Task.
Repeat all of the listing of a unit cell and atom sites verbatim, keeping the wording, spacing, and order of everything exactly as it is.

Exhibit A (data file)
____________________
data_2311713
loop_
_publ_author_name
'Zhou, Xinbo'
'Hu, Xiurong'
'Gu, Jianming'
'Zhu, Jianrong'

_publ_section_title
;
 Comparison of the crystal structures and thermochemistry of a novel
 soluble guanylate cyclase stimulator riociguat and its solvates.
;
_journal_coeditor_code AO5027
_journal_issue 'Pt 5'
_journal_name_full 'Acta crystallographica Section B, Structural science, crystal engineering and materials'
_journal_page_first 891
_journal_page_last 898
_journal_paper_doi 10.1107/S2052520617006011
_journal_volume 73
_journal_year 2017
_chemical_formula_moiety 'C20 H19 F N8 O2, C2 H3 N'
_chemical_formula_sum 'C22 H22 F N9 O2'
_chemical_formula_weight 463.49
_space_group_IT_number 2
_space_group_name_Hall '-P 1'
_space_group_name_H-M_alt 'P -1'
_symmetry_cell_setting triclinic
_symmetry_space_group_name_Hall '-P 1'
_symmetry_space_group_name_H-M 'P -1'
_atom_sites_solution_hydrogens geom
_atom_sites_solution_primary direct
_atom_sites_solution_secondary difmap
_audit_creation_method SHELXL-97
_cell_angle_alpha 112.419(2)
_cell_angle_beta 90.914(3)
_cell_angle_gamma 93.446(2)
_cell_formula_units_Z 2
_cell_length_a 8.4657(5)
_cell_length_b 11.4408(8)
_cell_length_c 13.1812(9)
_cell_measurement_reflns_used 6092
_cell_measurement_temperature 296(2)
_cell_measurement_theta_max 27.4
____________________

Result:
data_2311713
loop_
_publ_author_name
'Zhou, Xinbo'
'Hu, Xiurong'
'Gu, Jianming'
'Zhu, Jianrong'

_publ_section_title
;
 Comparison of the crystal structures and thermochemistry of a novel
 soluble guanylate cyclase stimulator riociguat and its solvates.
;
_journal_coeditor_code AO5027
_journal_issue 'Pt 5'
_journal_name_full 'Acta crystallographica Section B, Structural science, crystal engineering and materials'
_journal_page_first 891
_journal_page_last 898
_journal_paper_doi 10.1107/S2052520617006011
_journal_volume 73
_journal_year 2017
_chemical_formula_moiety 'C20 H19 F N8 O2, C2 H3 N'
_chemical_formula_sum 'C22 H22 F N9 O2'
_chemical_formula_weight 463.49
_space_group_IT_number 2
_space_group_name_Hall '-P 1'
_space_group_name_H-M_alt 'P -1'
_symmetry_cell_setting triclinic
_symmetry_space_group_name_Hall '-P 1'
_symmetry_space_group_name_H-M 'P -1'
_atom_sites_solution_hydrogens geom
_atom_sites_solution_primary direct
_atom_sites_solution_secondary difmap
_audit_creation_method SHELXL-97
_cell_angle_alpha 112.419(2)
_cell_angle_beta 90.914(3)
_cell_angle_gamma 93.446(2)
_cell_formula_units_Z 2
_cell_length_a 8.4657(5)
_cell_length_b 11.4408(8)
_cell_length_c 13.1812(9)
_cell_measurement_reflns_used 6092
_cell_measurement_temperature 296(2)
_cell_measurement_theta_max 27.4